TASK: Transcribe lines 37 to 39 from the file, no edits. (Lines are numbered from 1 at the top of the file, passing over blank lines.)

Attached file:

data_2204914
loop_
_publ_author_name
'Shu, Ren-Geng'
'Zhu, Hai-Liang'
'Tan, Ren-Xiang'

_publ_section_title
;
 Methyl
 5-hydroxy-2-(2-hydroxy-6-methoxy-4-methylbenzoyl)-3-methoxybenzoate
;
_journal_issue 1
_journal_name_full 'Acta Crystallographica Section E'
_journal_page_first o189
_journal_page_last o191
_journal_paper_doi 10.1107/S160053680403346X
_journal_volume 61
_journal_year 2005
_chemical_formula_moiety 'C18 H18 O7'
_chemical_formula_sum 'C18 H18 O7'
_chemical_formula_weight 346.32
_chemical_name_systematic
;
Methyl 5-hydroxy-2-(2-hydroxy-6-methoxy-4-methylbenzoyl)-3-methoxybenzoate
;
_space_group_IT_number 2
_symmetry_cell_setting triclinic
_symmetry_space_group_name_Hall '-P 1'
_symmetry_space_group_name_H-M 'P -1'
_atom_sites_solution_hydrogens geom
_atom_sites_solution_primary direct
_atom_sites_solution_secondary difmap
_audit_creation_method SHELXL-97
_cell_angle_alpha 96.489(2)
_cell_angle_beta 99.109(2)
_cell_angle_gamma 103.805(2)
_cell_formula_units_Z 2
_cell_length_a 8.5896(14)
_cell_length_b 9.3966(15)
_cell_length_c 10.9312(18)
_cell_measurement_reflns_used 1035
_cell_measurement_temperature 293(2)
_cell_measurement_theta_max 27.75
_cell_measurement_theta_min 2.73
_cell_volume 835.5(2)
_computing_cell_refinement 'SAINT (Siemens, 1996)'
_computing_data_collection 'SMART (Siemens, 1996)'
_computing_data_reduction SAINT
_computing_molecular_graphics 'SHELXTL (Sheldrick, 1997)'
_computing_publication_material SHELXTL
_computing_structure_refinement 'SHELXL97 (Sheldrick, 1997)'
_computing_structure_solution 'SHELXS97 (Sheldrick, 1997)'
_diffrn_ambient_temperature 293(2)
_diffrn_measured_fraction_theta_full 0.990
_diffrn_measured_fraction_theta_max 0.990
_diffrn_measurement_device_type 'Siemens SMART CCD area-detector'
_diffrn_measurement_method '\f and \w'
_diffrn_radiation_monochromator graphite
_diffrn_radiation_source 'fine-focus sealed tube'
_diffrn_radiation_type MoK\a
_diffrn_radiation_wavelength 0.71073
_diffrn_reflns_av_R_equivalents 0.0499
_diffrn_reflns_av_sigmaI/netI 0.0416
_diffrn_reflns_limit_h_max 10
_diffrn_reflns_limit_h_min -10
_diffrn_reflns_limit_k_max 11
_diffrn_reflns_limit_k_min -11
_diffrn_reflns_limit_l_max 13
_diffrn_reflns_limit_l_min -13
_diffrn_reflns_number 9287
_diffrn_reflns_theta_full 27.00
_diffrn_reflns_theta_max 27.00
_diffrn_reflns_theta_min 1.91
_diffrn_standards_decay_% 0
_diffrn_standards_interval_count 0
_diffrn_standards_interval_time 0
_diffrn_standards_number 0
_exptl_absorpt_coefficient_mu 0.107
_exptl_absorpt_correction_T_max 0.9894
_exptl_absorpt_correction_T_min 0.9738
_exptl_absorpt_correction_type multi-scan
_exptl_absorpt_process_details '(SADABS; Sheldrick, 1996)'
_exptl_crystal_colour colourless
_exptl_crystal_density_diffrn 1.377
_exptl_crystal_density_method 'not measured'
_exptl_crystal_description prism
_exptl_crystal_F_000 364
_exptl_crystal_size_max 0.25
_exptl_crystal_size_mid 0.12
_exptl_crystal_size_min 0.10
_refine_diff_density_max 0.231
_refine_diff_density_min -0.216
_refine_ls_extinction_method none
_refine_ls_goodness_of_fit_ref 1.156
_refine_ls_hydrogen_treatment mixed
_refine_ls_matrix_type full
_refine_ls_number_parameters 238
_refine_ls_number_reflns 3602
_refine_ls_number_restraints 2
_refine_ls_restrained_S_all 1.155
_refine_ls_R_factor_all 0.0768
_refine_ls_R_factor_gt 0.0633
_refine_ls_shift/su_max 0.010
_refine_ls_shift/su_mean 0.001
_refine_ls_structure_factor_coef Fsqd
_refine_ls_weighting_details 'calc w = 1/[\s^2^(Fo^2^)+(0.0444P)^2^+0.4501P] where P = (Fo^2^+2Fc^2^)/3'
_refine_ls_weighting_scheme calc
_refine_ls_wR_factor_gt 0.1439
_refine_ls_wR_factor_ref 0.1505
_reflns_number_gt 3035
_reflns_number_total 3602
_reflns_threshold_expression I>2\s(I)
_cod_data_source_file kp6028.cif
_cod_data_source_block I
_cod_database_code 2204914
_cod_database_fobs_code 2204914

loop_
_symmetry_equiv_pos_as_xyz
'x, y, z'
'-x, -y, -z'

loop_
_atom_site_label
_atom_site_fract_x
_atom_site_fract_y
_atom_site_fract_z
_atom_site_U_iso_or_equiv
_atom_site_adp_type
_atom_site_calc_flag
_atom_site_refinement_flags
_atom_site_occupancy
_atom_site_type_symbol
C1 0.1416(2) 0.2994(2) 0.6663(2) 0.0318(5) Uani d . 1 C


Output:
_cell_formula_units_Z 2
_cell_length_a 8.5896(14)
_cell_length_b 9.3966(15)